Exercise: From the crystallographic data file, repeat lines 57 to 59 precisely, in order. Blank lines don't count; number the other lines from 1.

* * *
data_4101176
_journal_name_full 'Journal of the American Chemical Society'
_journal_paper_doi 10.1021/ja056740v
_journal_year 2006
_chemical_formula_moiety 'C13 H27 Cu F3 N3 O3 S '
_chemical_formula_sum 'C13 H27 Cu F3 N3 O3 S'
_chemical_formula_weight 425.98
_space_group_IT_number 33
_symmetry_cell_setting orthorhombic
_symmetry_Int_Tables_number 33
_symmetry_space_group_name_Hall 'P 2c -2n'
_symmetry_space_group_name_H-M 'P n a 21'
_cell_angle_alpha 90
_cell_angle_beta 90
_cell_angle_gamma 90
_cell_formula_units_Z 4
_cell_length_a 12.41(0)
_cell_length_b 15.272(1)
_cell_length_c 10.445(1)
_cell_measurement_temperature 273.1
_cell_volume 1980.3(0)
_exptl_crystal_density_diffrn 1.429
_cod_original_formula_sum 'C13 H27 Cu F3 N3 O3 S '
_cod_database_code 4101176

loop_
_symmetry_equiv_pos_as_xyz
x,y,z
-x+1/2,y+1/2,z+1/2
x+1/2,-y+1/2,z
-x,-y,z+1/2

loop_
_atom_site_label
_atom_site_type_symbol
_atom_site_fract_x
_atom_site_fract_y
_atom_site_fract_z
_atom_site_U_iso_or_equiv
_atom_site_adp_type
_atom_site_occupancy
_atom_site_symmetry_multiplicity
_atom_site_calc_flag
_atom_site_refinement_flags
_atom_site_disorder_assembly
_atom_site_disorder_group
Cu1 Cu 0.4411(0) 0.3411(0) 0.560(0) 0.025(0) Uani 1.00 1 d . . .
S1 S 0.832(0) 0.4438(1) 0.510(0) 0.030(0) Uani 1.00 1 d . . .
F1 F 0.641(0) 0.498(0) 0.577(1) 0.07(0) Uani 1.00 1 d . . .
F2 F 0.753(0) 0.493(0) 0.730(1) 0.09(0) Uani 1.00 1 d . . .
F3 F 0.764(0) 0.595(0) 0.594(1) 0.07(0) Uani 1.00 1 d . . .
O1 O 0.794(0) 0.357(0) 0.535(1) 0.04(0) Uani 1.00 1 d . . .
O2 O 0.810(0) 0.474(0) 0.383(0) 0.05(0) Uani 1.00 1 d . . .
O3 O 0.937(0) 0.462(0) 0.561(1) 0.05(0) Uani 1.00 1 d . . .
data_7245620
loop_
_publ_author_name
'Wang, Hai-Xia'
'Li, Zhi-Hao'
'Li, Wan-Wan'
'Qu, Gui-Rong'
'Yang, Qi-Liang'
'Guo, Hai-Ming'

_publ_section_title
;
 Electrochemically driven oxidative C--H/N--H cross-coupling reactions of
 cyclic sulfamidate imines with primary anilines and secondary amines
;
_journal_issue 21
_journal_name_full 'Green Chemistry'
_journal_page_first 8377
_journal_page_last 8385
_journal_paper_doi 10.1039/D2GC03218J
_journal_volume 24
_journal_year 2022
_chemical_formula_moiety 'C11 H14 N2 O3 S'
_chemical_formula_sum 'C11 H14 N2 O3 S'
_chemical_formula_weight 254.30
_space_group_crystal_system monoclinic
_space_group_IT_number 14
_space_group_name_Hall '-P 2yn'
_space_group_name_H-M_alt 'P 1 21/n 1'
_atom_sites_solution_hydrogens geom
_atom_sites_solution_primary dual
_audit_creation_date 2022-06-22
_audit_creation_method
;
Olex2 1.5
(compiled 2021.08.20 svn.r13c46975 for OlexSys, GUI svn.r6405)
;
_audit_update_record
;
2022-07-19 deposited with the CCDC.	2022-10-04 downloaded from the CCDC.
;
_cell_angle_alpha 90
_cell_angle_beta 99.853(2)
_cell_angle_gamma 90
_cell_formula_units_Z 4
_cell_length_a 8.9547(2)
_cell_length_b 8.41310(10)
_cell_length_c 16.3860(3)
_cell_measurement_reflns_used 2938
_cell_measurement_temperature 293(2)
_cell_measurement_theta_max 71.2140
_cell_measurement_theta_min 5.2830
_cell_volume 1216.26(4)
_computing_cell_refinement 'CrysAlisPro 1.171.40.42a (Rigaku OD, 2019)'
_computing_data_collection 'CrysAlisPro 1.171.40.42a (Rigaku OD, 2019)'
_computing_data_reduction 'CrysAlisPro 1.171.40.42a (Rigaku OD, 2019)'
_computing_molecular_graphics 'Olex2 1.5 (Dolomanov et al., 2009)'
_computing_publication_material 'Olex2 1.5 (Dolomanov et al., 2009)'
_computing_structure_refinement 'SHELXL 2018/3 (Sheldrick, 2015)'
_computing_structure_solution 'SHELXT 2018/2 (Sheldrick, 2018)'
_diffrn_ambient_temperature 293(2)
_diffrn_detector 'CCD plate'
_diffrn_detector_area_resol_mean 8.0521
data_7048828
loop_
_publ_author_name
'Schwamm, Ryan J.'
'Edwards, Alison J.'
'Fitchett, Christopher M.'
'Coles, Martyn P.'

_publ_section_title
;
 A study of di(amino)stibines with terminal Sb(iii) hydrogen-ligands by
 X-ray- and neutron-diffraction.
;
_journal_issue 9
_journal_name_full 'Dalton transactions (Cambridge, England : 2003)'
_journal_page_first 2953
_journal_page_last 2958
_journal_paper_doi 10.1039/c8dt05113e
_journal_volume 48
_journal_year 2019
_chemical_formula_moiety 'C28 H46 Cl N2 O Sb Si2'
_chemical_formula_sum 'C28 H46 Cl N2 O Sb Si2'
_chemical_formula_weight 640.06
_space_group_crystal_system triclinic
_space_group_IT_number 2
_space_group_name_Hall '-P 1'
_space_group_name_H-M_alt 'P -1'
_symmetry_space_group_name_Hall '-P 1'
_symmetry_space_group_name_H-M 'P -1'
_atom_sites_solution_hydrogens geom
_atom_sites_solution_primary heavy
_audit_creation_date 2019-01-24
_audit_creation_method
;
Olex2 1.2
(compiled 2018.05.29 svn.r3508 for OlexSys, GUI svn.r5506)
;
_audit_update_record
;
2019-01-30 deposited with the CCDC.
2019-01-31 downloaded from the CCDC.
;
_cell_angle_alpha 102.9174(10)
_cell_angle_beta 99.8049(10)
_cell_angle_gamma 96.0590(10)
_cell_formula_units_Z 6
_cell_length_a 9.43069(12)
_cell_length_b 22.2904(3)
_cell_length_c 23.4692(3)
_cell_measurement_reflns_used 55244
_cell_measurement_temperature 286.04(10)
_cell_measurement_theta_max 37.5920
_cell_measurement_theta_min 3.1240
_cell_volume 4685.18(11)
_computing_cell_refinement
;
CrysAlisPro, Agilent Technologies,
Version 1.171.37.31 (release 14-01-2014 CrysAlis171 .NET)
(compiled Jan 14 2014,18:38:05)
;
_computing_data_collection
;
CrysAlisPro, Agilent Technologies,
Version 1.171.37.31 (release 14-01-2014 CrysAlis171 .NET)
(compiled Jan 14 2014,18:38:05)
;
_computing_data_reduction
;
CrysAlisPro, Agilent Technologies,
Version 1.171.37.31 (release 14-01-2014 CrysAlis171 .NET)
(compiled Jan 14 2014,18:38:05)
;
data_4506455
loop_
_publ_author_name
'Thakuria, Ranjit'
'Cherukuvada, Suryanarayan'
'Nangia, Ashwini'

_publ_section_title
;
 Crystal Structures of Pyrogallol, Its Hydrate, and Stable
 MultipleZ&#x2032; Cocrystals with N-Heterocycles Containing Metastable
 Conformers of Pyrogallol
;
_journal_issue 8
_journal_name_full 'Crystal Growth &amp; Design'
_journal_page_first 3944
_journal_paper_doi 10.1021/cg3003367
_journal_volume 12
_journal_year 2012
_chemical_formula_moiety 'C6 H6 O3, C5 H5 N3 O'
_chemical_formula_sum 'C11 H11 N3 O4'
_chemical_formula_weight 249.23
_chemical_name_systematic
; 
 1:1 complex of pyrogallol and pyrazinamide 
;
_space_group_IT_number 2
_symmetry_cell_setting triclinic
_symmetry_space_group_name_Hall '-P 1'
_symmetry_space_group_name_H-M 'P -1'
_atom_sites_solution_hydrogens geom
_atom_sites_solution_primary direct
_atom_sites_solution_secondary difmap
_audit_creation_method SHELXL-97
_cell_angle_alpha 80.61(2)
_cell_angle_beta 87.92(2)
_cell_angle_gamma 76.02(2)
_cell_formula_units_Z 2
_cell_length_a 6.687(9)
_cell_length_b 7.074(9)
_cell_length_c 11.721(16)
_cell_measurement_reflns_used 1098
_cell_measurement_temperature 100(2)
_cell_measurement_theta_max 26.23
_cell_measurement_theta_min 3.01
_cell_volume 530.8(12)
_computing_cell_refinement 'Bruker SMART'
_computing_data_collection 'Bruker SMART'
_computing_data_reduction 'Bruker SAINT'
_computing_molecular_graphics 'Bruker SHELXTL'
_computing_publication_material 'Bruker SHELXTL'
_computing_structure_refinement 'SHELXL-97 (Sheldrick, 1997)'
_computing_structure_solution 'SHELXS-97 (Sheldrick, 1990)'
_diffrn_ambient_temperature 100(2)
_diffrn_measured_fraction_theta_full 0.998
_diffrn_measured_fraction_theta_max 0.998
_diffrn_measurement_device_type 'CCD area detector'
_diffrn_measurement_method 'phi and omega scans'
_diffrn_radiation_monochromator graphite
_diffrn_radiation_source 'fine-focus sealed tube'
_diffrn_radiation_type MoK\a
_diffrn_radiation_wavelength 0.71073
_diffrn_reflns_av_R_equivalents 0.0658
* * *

'Li, Zhi-Hao'
'Li, Wan-Wan'
'Qu, Gui-Rong'